I awoke this morning with a huge grin on my face, and not because I made mad passionate love to a Czech stranger last night. Unfortunately. I was smiling because I found myself singing along to Elton John’s “Don’t Go Breakin’ My Heart”…! Someone was playing it in the courtyard outside the window. My toes wiggled and my shoulders did a little shimmy in the bed under the covers as I laughed and enjoyed the absurdity of hearing this classic on a sunny Saturday morning in Praha.
Today is my last show here at Prague Fringe Festival and I’m sad to let the experience go. Don’t go breakin’ my heart, Fringe! The Fringe itself is run beautifully; the people and performers I’ve met have been top notch and super supportive of one another, It has been divine. This Fringe means more than all of that; this performance is the first time I’ve appeared on stage by myself. I have no one else to rely on, no one else to blame, no one else to worry about, no one else to work with on stage except myself. I was nervous to do it! No, let’s be real, I was very, very afraid. I fought everyday with myself like bullies scrapping for turf just to enjoy the experience fully from the moment the idea was presented to me. And when I got tired of fighting with myself, that fight transcended into being angry about stupid shit, like the Dollar Store not having chicken pot pies. But what was I afraid of…exactly?
I’m many hyphenates in my career: actor/singer/dancer and I’m a producer as well. Last year, I had countless productions where as a producer, (which for me, turns into a care-giving parental role), I worry: did I remind an actor to bring their costume, do I have all four Brown Bettie stilettos, do I need to sew a hole in a bustier, did I remember to put a donor’s name on the VIP list, did I remember that certain prop I said I would bring…did I did I did I, do I do I do I….I’ve learned that when I’m in producer-mode, I take on too much responsibility…because I feel responsible for everything and everyone.
But this show was for me. No more of worrying about anyone else. With no “worry” or attachment for others, there was a hole. And guess who was responsible for filling it? Me. That was scary. And it had to be done. I knew this as I told friends and colleagues I was leaving the states. Each time I released this truth (which often accompanied a downpour of strange tears), that I was essentially leaving them behind, I shed a layer or responsibility, a duty to their art, to their time on stage, to their success. Even though I produce shows I’ve written and created, and their success should be and ultimately is my success as well, my energy and drive goes toward their needs because I feel I owe them something. An unknown, outstanding debt I can’t pay. I give them more than myself. I give them too much and there is nothing left for me. Why I do this, I don’t know yet. Perhaps I don’t believe my self deserves to be fed. Perhaps I like to starve.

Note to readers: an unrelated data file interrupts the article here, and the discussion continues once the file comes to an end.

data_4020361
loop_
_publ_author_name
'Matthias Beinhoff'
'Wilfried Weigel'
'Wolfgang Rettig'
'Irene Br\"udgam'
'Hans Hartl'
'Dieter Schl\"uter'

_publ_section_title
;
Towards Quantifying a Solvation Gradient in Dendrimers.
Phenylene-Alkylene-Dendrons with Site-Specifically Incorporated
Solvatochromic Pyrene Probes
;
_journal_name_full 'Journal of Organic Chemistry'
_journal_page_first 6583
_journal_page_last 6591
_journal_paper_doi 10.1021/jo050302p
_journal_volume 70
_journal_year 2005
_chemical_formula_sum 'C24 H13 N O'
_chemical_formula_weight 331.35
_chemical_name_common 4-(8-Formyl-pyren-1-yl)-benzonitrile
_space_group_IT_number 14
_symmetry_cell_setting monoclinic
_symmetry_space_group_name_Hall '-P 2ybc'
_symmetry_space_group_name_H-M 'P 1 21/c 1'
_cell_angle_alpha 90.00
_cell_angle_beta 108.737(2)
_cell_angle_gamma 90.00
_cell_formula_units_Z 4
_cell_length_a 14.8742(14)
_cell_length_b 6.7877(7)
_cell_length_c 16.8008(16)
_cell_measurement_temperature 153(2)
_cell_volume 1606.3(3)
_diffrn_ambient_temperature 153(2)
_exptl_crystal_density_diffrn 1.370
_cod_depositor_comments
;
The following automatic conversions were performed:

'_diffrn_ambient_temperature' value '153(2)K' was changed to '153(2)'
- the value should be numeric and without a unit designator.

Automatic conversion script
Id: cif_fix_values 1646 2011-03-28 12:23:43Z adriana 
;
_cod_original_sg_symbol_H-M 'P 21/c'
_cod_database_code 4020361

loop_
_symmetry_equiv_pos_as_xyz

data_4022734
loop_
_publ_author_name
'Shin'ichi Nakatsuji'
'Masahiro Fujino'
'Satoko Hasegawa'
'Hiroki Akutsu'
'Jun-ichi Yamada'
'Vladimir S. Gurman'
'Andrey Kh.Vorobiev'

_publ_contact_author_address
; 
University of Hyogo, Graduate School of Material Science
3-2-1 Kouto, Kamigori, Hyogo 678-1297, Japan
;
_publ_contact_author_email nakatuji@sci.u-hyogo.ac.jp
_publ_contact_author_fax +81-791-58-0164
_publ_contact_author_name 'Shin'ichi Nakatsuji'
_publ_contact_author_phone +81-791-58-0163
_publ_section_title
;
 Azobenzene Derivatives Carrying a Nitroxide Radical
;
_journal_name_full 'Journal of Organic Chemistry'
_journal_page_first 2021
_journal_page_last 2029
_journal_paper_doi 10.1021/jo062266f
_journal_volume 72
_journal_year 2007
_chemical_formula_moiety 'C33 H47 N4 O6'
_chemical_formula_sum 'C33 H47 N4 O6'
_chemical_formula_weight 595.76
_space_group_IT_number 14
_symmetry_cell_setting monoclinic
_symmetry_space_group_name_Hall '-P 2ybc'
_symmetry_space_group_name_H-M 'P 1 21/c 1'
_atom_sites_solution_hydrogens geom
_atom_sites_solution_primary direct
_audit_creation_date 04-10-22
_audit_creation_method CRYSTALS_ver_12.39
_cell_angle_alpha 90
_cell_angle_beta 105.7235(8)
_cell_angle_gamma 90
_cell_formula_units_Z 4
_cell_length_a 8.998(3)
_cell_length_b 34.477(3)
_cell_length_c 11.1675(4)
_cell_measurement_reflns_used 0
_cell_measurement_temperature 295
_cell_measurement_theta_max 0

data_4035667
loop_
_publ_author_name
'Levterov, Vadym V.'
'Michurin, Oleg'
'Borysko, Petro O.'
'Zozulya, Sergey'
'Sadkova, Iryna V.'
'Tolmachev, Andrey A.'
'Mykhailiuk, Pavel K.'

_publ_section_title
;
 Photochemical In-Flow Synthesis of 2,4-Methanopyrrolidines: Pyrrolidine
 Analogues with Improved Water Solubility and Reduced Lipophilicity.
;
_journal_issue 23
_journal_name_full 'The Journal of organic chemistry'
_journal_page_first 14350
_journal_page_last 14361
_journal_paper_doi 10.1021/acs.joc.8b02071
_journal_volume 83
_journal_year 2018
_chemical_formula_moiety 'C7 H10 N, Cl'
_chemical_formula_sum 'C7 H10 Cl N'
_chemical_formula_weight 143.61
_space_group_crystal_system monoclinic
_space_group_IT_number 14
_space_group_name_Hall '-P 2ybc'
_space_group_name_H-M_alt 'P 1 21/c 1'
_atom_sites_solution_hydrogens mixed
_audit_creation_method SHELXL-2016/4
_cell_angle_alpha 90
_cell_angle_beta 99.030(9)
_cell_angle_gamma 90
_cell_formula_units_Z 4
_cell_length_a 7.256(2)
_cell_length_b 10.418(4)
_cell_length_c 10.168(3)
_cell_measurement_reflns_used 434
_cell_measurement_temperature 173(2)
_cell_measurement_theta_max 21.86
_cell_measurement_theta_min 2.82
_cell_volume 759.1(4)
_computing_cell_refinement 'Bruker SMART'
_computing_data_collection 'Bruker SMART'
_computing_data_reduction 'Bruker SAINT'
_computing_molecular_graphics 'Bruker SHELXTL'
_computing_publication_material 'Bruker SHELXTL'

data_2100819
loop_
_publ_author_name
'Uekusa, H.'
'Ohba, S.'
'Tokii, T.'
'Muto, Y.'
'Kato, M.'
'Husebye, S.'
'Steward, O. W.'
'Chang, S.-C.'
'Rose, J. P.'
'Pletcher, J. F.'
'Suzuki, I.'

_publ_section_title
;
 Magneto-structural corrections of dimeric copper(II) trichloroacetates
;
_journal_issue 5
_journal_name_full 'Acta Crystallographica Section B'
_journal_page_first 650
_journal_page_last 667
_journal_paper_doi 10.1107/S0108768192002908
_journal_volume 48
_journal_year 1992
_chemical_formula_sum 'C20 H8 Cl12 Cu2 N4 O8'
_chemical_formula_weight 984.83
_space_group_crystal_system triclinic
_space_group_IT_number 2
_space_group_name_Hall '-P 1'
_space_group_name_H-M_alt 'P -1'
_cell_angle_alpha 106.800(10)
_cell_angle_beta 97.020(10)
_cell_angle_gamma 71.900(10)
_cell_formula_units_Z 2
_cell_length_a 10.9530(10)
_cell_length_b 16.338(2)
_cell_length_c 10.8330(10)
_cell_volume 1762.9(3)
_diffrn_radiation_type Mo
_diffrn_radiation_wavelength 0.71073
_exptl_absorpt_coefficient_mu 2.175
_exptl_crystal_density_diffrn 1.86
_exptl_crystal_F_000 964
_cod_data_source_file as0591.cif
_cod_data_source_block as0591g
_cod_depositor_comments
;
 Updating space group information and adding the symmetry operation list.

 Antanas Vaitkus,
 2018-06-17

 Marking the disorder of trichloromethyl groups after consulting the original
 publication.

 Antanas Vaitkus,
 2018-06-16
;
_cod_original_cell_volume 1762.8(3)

“Were they too looking for the wind to fill them with something other than the life they were living? Harlem thought this as she stepped into a sliver of shade and stood perfectly still like a life-sized kite waiting for her own gust.” – Harlem’s Awakening
Last night, while on stage, I rejoiced in the pure feeling of knowing that the stage was mine. It was mine to light up, to lift up…every step I took was my story and it WAS because I was reading MY story book. (How much more amazing can life get?) I relished in the moments. Winked from within and shared all of me, with finesse. Allowed the spotlight to be mine and I soooo glowed in it.
Back in acting class, in New York, at Black Nexxus, my instructor, Susan, would tell me to use my beauty as an instrument. She would reprimand me for not using my beauty as a flourish of my brush on a canvas. Back then, I just didn’t see the paint on the brush. Or maybe I just didn’t know where the pot of paint was. Last night, I believe I found the paint. I didn’t just paint with it, I think I actually ate it! And I felt full.
“He deciphered that her quiet demeanor could speak the language of beauty when it was allowed to speak.” – Harlem’s Awakening
I moved from Chicago to New York to be a singer. I started acting. I moved from New York to Los Angeles to act. I started writing. I came to Prague to find myself. So I guess, now, I’ll just start.
This is a Blog to Prague. A Journey in Self-Discovery because I am still learning about myself. We all are. I’m happy for this journey. Even when I’m fighting to take every step.